Samsung’s financial arms going green
Financial affiliates of South Korea’s largest conglomerate Samsung Group announced on Nov. 12 that they would halt investment projects linked to coal-power businesses as part of their efforts to run operations in an environmentally responsible manner.
Samsung’s insurance arms Samsung Life Insurance and Samsung Fire & Marine Insurance, among others, will stop investing in coal-fired power stations or lending money to operators of such power plants. They will also stop purchasing bonds issued by builders of coal power plants. The two companies have shunned investing in coal-based power generation since June, 2018.
Samsung Fire has also decided not to handle new insurance products for construction of coal power plants.
Brokerage Samsung Securities and asset manager Samsung Asset Management, on the other hand, plan to come up with investment guidelines regarding environment, society, and governance, or ESG. The guidelines are expected to include policies that put an end to investment in coal mining and coal power generation.
While distancing themselves from the conventional power generation, the Samsung affiliates will continue to make investment in environmentally friendly segments, including renewable energy and electric vehicles.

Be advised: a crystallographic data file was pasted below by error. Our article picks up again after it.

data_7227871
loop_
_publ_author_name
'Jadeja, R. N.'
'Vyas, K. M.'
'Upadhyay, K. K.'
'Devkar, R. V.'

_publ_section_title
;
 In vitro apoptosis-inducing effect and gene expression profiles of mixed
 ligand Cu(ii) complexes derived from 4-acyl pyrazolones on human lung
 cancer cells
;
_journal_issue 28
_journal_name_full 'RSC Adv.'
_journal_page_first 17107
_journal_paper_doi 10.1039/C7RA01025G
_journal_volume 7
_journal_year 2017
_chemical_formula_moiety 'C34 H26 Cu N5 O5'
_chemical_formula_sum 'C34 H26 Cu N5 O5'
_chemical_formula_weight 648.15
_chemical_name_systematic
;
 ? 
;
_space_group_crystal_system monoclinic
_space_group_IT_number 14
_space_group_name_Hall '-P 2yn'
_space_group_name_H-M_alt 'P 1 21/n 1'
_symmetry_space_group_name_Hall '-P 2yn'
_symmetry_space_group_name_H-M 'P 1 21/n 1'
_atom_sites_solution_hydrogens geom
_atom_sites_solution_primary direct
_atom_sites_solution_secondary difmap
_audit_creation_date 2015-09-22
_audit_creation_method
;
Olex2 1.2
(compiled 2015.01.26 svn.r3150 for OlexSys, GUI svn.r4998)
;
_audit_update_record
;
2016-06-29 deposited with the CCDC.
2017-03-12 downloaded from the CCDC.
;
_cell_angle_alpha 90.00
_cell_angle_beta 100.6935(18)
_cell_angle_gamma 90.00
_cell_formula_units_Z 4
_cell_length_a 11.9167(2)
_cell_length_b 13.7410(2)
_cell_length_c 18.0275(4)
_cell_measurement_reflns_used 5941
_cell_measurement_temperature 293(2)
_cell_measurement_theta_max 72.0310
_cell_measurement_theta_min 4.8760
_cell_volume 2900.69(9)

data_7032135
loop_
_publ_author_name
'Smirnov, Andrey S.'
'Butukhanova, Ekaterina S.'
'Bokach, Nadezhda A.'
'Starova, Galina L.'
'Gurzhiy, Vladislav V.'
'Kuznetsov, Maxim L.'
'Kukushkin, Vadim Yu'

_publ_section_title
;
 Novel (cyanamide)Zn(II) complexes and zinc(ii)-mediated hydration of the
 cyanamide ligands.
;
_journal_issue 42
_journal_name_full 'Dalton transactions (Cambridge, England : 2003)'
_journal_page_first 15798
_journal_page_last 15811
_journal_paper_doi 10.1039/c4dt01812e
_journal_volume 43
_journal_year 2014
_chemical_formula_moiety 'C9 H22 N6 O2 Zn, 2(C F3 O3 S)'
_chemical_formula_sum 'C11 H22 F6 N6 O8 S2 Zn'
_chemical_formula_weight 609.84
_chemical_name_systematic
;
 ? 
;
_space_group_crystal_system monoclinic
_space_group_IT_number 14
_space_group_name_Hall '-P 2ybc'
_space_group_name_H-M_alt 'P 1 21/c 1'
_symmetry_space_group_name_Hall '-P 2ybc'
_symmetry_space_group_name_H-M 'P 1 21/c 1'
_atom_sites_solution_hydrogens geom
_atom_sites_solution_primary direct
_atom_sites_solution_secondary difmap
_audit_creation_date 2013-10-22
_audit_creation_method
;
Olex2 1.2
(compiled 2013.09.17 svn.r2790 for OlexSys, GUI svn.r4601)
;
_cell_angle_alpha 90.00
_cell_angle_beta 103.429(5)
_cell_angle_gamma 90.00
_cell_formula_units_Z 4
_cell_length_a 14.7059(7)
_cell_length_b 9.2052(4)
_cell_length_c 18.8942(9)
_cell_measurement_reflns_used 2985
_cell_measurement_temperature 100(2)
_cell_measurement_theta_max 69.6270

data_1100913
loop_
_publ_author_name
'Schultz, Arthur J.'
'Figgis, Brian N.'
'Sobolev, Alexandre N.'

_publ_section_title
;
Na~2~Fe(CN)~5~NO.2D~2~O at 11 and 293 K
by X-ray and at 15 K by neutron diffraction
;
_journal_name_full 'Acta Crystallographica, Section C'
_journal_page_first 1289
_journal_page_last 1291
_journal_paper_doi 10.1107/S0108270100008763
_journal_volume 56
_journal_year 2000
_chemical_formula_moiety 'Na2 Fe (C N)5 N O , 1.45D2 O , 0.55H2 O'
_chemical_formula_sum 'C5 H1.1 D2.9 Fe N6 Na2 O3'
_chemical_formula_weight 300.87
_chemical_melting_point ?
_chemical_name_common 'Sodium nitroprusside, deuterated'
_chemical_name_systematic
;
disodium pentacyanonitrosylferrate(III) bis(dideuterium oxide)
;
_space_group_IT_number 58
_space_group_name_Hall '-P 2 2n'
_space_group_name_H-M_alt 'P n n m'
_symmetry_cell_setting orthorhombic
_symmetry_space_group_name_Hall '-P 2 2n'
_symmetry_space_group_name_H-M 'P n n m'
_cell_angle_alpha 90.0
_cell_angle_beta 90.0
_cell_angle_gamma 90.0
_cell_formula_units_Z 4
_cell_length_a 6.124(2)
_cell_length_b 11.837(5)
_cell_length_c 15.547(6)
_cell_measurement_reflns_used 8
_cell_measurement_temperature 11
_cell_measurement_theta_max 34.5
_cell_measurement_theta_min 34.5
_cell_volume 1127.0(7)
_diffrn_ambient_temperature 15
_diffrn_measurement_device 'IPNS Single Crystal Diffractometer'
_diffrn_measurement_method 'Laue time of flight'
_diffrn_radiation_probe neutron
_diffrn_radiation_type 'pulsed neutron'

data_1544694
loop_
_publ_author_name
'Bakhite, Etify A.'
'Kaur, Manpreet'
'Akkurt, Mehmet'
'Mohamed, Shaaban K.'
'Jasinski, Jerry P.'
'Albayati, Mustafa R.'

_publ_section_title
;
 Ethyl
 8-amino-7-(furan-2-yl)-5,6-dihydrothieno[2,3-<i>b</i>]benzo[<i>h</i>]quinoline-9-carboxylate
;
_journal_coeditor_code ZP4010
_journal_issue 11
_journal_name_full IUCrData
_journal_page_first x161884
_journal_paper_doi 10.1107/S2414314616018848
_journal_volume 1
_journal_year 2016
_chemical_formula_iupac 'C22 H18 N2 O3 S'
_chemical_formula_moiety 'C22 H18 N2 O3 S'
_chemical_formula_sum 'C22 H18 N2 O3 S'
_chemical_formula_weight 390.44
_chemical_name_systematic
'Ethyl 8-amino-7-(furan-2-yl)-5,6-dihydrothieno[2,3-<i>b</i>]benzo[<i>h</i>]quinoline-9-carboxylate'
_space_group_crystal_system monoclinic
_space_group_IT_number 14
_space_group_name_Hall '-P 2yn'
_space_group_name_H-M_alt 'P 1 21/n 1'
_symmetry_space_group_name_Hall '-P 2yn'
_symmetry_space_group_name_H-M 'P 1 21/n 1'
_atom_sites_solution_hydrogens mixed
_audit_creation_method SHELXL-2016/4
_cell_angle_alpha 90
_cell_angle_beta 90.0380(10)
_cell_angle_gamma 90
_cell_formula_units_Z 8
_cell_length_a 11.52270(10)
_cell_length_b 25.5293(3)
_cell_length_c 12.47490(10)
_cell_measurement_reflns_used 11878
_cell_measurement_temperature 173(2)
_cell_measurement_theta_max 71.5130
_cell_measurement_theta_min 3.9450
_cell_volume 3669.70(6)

This photo shows the corporate logo of Samsung Group at its office building in Seoul on June 26. (Yonhap)
“In order to protect the environment and be more environmentally responsible, Samsung affiliates have decided to walk away from coal-related investment,” an official from one of Samsung’s financial units.
The ESG criteria is considered an important factor across the globe in recent years when evaluating corporate management.
The latest move to go green come after other non-financial affiliates of the conglomerate, including Samsung Electronics and Samsung C&T, announced that they would ramp up their efforts for ESG in line with a global trend for environmentally conscious management and investment.
The amount of investment assets based on ESG matters grew nearly 16 times over 15 years, from $6.5 trillion in 2006 to 103.4 trillion won this year, according to the UN Principles for Responsible Investment, an organization that promotes environmental and social responsibility among global investors.
The Korean government has proclaimed that it will go carbon neutral by 2050, vowing to nurture businesses in the renewable energy sector. The state-run National Pension Service, one of the largest pension fund operators, plans to increase the proportion of responsible investment assets to some 50 percent of the organization’s entire assets under management.
By Kim Young-won (email@example.com)